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12/1/2017
08:40 AM
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'Blocking and Tackling' in the New Age of Security

In a pep talk to CISOs, the chief security strategist at PSCU advises teams to prioritize resilience in addition to security.

INSECURITY CONFERENCE 2017 - Washington, DC - Prioritizing resilience is the new normal for modern cybersecurity leaders, said Gene Fredriksen, chief security strategist for PSCU, in his closing keynote remarks here at Dark Reading's INSecurity conference this week.

"If we look at the recent breaches … the one thing we cannot afford to do is forget how to block and tackle," he said to his audience of security pros. "We're not just talking about security anymore; we're talking about resilience."

It's no longer enough to be content that things are secure, Fredriksen explained. Systems have to be robust; they have to be able to withstand glitches in the infrastructure. "We need to look at developing systems that not just survive, but thrive," he added.

This need is part of a "new normal" for CISOs. Unlike those who entered the role through networking or IT, CISOs of the future need to understand increasingly advanced and numerous actors and their motivations. "It's gotten much bigger," said Fredriksen of their concerns. CISOs need to network, talk with their peers, learn about new risks, and implement new controls.

"Traditional perimeter security doesn't really cut it anymore," he continued, or it's so porous we can't rely on it. It's time to look at extensions outside the perimeter. As Fredriksen listed in his rules for successful cybersecurity, "evolution is always preferable to extinction."

Fredriksen pointed to criminals' uses for data analytics as an example of modern threats. Data from breaches like those at Equifax, social media platforms, and resources like press releases and company websites can give attackers sufficient information to take over a bank account: Social security numbers, account numbers, schools and mascots, family members, friends, pets, birthdate, job history, and hobbies are available to those who know where to look.

The Equifax breach is an example of what can happen when proper precautions aren't taken. It doesn't matter how big your company is, Fredriksen noted. Equifax has a 225-person security staff and it still took 138 days to issue a patch for the flaw leading to the breach, 78 days to figure out people were using their systems, and 117 days to notify the public.

Fredriksen shared a few additional security lessons framed in the context of the Equifax breach:

  • Visibility is key for detection and prevention: You cannot detect what you cannot see
  • Detection isn't fast enough: One day is too long for an attacker to be in your system undetected
  • Secure data, not just the network: The root cause of the Equifax breach was a website vulnerability but data resided on the endpoint
  • Encryption is a must: It isn't easy, and it takes time, but the benefits outweigh the risks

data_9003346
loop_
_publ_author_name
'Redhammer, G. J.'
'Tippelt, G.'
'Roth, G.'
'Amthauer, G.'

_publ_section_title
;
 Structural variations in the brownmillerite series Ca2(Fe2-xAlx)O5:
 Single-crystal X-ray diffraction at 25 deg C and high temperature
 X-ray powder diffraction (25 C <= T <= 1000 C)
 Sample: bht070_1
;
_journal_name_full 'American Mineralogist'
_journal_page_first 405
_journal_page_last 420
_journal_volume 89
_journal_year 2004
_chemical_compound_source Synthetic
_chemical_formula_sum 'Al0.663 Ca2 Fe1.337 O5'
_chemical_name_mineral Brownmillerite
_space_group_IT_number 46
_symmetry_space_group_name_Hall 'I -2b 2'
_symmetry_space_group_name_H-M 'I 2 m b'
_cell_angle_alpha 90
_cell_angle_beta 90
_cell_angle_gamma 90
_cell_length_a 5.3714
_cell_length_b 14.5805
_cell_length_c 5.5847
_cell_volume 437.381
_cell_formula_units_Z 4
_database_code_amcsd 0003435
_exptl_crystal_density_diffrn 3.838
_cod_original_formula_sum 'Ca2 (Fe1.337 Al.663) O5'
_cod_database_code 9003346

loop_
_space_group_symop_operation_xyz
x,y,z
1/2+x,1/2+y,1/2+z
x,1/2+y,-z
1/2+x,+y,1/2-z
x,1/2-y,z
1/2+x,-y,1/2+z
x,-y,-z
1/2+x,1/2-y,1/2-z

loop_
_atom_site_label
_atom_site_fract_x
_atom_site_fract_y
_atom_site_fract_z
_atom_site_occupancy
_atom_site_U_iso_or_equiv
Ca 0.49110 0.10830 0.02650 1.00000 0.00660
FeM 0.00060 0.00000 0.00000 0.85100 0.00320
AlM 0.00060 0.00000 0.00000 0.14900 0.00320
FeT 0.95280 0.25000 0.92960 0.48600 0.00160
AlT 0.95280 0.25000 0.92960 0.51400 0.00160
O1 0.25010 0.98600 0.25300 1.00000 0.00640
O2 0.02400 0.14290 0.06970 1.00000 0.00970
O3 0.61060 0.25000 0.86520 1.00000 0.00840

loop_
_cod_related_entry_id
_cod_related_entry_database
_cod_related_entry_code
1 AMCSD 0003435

• Secure vendor connections: This is your responsibility
  • We're all connected: Data is linked; one breach can be leverage for the next and the next

Technology alone cannot make you secure, he continued, emphasizing the importance of people, process, and technology. His sentiments echoed those of Greg Touhill, the first US federal government CISO and Cyxtera president, who gave INSecurity's opening keynote.

Fredriksen closed his presentation with a hint of optimism for business leaders. "The boards are getting very engaged," he said of business involvement, adding that executives are "beginning to understand [security] is not just a technology issue."

It's critical for board members to understand the legal implications of cybersecurity and have access to cybersecurity expertise. Risk management should be given "regular and adequate time" on the board meeting agenda, and directors should set the expectation that management will establish an enterprise-wide risk management framework with adequate staff and budget.

If that sounds like a tall order, Fredriksen advised chatting with the CFO and CTO to learn how they discuss funding with the CEO. "Learn how things work in your company, and you can build that business case," he said. If the CISO walks in with business acumen, people will listen.

"Show progress and get going," he concluded.

Related Content:

Kelly Sheridan is Associate Editor at Dark Reading. She started her career in business tech journalism at Insurance & Technology and most recently reported for InformationWeek, where she covered Microsoft and business IT. Sheridan earned her BA at Villanova University. View Full Bio

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SchemaCzar
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SchemaCzar,
User Rank: Strategist
12/4/2017 | 9:23:46 AM
Fredriksen is just discovering this now?
Fredriksen's points are completely valid, yet I cannot for the life of me understand why he is treating these as new discoveries.  The "resilience" he mentions is simply another way to describe integrity and availability, part of the "C-I-A" triad for decades.  Fredriksen doesn't mention either of these, nor does he mention "C" - confidentiality - or the triad at all.

Also, "traditional perimeter security" has never "cut it."  Defense in depth is another time-proven concept of information security, and not only does Fredriksen not seem to know it's a longstanding practice, he doesn't even identify it.

The points in this article are not timeworn, but timeless.  Is Fredriksen really ignorant of these well-known principles?  Or - perhaps worse - does he have to assume his audience doesn't?

Either way, this article is rather worrying.
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